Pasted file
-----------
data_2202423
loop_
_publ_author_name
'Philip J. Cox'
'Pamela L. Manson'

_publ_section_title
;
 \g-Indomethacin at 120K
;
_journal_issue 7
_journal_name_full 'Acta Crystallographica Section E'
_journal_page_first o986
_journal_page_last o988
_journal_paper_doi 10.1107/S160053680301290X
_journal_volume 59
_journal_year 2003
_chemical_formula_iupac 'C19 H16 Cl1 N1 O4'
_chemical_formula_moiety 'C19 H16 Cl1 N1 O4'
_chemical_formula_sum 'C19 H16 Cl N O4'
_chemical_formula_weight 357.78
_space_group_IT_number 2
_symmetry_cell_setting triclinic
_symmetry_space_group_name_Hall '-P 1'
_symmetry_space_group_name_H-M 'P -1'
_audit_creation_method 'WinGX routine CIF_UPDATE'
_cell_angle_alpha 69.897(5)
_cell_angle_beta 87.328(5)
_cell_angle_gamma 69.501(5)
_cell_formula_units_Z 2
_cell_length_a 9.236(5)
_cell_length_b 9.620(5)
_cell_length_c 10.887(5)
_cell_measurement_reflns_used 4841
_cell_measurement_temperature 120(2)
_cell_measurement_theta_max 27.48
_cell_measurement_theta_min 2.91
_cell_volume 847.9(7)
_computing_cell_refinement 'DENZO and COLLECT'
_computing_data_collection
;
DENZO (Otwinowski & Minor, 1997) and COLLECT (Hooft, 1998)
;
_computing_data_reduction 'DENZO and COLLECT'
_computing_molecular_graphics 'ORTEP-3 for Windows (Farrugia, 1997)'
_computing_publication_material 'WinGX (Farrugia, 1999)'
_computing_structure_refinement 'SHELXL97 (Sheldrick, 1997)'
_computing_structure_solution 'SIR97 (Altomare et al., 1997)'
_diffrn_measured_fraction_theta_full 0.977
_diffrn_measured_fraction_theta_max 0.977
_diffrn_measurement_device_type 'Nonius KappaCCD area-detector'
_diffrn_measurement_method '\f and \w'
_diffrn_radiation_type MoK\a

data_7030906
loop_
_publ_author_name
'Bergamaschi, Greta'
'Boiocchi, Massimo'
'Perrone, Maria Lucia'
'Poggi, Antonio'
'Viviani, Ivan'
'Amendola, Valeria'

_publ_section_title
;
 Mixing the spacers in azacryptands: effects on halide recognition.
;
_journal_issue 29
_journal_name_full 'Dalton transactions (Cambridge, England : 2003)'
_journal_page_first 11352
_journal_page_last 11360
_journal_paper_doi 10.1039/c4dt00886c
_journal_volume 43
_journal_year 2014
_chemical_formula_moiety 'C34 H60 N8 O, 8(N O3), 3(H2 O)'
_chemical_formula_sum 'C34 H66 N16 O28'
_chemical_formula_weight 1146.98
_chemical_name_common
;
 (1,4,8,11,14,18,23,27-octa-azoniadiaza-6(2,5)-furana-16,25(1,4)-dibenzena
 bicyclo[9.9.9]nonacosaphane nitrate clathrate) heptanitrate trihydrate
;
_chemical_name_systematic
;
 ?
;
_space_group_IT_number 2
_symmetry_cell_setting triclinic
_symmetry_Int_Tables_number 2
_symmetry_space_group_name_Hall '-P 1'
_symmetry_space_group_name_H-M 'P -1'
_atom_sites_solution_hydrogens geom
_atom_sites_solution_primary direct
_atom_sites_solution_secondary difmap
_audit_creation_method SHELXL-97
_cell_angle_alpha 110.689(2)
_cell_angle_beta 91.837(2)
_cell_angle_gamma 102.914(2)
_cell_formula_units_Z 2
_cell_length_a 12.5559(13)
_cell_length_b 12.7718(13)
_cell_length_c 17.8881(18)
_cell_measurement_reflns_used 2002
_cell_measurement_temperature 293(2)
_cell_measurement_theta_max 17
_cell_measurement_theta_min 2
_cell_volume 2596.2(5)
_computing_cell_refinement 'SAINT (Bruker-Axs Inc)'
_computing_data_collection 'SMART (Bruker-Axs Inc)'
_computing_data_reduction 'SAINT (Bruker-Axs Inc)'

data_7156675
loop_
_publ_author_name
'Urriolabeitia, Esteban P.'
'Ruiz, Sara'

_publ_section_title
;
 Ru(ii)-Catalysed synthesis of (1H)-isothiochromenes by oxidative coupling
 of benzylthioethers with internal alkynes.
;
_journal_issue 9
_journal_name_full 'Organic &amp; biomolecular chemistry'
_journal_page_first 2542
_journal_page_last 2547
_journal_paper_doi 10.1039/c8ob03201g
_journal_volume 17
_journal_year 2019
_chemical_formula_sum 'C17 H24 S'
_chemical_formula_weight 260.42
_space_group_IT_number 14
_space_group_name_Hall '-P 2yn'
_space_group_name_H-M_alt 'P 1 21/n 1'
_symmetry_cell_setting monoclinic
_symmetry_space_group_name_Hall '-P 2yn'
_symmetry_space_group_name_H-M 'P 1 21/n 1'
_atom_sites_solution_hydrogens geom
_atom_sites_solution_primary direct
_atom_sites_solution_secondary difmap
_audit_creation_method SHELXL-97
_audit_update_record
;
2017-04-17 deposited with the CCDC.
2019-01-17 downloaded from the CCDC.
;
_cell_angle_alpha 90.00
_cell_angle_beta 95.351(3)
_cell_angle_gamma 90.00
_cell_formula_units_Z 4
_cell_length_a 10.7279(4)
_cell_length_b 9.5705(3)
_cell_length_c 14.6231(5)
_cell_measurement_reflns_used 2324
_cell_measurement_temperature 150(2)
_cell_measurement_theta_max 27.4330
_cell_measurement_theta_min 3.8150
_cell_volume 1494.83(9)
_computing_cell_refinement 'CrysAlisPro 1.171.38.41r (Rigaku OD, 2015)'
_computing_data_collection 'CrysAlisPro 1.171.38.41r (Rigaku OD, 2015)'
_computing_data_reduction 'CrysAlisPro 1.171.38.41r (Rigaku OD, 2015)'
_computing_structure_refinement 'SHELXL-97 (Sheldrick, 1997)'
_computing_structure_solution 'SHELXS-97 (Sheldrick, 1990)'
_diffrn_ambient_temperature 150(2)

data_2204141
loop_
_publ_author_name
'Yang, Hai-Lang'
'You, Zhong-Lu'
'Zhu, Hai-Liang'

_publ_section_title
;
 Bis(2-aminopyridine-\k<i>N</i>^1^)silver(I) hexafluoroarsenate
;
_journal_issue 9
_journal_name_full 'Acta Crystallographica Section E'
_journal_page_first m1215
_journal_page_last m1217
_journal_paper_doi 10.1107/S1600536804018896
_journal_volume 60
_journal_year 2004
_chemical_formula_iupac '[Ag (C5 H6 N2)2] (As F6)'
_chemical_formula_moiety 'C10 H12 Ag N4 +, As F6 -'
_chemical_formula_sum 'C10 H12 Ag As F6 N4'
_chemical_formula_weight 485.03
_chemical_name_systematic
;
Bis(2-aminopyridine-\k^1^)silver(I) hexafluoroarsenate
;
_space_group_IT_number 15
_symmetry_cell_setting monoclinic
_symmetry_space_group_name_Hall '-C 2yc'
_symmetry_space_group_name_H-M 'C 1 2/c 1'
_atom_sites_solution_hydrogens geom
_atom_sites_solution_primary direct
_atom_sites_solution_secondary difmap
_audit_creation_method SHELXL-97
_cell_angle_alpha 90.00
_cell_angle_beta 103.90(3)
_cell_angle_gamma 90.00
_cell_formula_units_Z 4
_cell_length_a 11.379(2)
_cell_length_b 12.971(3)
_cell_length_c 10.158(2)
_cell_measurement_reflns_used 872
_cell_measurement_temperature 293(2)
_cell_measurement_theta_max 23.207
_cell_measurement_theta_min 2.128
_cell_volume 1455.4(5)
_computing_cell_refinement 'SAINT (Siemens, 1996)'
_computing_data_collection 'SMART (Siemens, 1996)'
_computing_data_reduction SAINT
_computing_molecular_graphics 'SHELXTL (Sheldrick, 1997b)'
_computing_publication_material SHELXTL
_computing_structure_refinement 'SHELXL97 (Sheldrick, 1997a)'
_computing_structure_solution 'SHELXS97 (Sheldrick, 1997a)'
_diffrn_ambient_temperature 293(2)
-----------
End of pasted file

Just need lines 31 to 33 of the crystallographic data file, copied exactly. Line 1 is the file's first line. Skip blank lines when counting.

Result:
_cell_length_b 9.620(5)
_cell_length_c 10.887(5)
_cell_measurement_reflns_used 4841